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HOME : Classical Antiquities : Ancient Glass : Roman Barrel-Shaped Glass Flask
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Roman Barrel-Shaped Glass Flask - GF.0027 (LSO)
Origin: Jerusalem
Circa: 100 AD to 300 AD
Dimensions: 8" (20.3cm) high x 5" (12.7cm) wide
Catalogue: V1
Collection: Classical Antiquities
Medium: Glass

Location: UAE
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This attractive glass vessel dates to the heyday of glass production in the Mediterranean. It is an unusual shape, a barrel-like, rounded flask with sharply angled base and shoulders, the apex giving rise to a graceful slope up to a double- rimmed, straight-lipped mouth. The shoulder and the base of the neck are joined by a twisted handle with relief working on the upper side. The ground is green, with a patina of age that bestows an attractive opalescence. The function of the piece is uncertain, but its size suggests that it is for a consumable – perhaps an alcoholic beverage – rather than makeup or other items associated with unguentaria.

Basic glass-working involved working around a clay core and the use of moulds, and was developed about 3000 BC. Glass was thus difficult and expensive to produce, and was exclusively an elite product. It was only with the invention of glass-blowing in the region of modern-day Syria – around the first century BC – that glass production became anything approximating to an industry. The decoration, production and uses of glass all proliferated as it spread, leading to further stylistic and technical diversity. It was particularly taken up by Roman craftsmen, who spread it across their empire with resultant changes and modifications. Regionalisation of glass manufacture became the norm, as Palestinian, Cypriot, Pontic and Egyptian glass-makers thrived in the early years of the first millennium AD. The Romans went on to be perhaps the greatest glassmakers of the ancient world, manufacturing such spectacular masterworks as the Portland Vase and caged chalice cups. There was a distinct tendency towards colourless glass that were often decorated with superficial and superimposed layers of differently-coloured and opaque glass. Byzantine and Islamic works, by comparison, were much more colourful as an integral method – the glass itself being brightly coloured and swirled with patterns.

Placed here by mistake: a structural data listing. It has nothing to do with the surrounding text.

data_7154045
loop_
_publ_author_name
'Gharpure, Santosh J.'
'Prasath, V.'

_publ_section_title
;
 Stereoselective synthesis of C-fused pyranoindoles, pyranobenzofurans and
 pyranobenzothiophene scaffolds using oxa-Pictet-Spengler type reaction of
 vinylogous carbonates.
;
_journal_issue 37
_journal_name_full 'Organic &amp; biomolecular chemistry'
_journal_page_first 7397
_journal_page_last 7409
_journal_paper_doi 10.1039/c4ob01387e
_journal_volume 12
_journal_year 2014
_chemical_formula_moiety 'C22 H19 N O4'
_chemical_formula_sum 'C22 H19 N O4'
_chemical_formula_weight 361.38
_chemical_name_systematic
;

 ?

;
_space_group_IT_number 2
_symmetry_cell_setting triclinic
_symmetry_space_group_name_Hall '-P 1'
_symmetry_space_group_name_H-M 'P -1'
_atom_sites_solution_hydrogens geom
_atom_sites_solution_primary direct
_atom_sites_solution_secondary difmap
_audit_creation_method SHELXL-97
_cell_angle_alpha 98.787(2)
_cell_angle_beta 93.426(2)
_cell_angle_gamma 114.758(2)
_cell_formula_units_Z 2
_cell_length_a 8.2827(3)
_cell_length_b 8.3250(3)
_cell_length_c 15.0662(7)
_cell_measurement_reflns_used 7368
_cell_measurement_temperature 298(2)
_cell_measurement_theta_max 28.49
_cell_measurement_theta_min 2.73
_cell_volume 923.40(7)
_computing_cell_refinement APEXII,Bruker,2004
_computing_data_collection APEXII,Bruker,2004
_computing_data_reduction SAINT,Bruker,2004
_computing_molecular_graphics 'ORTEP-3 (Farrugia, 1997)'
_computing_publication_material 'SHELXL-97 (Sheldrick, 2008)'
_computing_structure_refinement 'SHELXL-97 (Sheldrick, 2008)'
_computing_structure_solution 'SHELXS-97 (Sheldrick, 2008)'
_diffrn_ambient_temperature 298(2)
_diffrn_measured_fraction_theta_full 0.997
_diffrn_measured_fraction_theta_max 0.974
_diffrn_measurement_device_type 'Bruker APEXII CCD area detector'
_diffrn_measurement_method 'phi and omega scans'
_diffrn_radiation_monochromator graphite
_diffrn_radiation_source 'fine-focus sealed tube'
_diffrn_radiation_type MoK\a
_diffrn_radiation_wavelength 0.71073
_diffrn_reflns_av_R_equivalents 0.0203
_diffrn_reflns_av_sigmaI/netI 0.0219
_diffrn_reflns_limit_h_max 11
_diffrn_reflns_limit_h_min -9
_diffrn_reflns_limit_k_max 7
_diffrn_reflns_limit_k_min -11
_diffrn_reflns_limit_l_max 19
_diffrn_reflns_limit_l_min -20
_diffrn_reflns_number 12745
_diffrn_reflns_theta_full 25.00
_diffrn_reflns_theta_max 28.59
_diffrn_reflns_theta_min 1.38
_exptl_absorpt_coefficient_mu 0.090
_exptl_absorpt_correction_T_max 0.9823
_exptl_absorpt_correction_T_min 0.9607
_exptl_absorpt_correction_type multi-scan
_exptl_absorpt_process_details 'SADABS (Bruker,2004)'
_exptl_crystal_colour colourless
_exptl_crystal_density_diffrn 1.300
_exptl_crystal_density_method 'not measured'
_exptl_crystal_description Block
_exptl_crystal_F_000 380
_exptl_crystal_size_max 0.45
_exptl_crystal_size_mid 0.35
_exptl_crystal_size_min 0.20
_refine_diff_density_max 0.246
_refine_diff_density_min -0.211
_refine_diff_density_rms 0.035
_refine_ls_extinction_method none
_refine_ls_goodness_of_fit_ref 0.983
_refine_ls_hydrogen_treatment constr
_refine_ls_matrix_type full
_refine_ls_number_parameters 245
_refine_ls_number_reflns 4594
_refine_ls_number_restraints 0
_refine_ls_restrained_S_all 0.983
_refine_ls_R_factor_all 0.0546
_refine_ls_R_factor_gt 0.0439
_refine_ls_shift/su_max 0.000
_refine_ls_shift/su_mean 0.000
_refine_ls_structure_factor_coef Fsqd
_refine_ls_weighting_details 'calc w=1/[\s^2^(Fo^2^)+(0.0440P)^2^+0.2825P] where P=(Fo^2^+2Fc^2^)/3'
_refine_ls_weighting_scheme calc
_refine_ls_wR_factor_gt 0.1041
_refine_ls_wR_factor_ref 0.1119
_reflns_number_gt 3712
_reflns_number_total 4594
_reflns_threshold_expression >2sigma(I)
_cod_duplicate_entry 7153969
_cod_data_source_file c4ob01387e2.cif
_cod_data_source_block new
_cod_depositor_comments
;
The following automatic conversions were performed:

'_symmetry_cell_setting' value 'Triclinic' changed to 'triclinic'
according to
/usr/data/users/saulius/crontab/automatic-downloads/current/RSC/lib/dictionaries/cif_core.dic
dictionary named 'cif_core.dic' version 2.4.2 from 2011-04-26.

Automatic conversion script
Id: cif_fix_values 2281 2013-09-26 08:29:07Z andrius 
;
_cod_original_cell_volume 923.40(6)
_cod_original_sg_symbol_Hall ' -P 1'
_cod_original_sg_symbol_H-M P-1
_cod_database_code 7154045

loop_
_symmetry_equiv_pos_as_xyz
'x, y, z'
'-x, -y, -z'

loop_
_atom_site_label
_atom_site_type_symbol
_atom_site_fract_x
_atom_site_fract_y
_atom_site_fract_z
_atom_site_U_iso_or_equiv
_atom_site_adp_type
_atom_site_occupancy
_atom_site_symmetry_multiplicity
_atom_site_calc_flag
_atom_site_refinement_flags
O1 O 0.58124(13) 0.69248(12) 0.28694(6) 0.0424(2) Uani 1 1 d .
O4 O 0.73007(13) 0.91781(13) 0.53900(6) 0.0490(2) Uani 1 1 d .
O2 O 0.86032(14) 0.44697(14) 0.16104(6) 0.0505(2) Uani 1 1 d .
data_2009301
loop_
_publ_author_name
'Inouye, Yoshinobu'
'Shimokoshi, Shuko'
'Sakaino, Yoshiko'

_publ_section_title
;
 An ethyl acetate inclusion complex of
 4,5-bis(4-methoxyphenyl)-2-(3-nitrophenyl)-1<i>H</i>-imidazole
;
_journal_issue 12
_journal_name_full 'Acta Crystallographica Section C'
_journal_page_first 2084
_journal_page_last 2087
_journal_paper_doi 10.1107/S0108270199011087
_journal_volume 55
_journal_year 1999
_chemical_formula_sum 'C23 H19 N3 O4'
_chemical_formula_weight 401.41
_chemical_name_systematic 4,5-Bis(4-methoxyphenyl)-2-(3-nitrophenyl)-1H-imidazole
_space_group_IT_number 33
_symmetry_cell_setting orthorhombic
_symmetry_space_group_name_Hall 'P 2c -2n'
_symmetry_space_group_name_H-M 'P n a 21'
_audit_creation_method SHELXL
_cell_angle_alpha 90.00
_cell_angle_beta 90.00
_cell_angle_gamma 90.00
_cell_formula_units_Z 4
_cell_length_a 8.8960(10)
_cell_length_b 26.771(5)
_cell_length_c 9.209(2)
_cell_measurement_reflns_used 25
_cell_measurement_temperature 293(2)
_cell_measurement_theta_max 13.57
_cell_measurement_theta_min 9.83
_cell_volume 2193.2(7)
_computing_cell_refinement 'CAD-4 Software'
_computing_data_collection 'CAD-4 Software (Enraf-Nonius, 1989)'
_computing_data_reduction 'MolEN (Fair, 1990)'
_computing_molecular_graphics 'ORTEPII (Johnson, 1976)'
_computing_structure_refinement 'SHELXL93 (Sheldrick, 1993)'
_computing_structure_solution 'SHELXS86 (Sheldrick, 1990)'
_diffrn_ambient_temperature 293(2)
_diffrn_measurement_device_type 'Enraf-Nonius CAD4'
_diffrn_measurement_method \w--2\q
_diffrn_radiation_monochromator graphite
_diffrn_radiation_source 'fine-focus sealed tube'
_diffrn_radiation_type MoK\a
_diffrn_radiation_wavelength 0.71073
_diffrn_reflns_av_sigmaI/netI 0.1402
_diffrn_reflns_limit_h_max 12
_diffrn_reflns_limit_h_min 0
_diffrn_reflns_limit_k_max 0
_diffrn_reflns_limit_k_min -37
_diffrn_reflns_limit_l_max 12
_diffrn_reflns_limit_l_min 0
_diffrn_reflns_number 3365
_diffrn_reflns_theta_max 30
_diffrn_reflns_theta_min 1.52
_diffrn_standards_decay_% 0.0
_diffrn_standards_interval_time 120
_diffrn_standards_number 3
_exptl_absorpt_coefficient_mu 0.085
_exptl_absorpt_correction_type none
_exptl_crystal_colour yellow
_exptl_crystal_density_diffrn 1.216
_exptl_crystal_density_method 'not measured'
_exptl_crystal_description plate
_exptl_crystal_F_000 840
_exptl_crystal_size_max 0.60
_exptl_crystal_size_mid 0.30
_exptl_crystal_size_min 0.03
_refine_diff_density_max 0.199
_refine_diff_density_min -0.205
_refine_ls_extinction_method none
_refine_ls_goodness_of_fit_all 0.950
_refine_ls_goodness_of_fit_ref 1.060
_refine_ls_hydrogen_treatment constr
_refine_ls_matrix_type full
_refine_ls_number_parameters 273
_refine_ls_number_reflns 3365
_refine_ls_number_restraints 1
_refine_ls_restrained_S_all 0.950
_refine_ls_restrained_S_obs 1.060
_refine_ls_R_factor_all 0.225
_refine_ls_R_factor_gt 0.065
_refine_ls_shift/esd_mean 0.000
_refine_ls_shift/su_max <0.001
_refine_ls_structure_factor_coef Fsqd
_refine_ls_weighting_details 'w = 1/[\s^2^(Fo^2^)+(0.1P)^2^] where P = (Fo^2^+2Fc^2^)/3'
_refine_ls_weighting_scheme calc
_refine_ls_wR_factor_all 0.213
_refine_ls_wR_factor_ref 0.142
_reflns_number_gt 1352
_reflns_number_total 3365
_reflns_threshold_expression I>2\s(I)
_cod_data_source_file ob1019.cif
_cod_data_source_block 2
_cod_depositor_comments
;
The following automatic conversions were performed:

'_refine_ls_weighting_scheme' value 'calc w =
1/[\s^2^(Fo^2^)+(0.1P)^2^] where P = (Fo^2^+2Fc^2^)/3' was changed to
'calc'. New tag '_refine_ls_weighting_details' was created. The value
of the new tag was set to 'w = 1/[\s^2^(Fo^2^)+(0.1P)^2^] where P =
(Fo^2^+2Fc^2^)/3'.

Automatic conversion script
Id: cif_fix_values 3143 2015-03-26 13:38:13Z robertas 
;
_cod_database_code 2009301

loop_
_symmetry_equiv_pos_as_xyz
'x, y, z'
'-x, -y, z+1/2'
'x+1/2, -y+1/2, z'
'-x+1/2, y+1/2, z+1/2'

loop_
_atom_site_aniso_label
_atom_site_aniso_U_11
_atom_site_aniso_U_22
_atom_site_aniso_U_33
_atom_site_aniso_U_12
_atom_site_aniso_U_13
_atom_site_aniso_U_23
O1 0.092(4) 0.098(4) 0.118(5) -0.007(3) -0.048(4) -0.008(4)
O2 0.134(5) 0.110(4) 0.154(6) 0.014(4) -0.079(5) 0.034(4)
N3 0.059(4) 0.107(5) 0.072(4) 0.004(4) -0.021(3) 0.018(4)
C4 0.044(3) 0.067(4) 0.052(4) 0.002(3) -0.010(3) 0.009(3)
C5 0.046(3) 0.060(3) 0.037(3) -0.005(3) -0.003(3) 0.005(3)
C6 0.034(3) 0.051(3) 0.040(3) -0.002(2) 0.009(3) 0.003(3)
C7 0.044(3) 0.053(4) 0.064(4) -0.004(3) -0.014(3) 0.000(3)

This is an elegant and understated piece of ancient glass, and a worthy addition to any collection of the genre.

- (GF.0027 (LSO))


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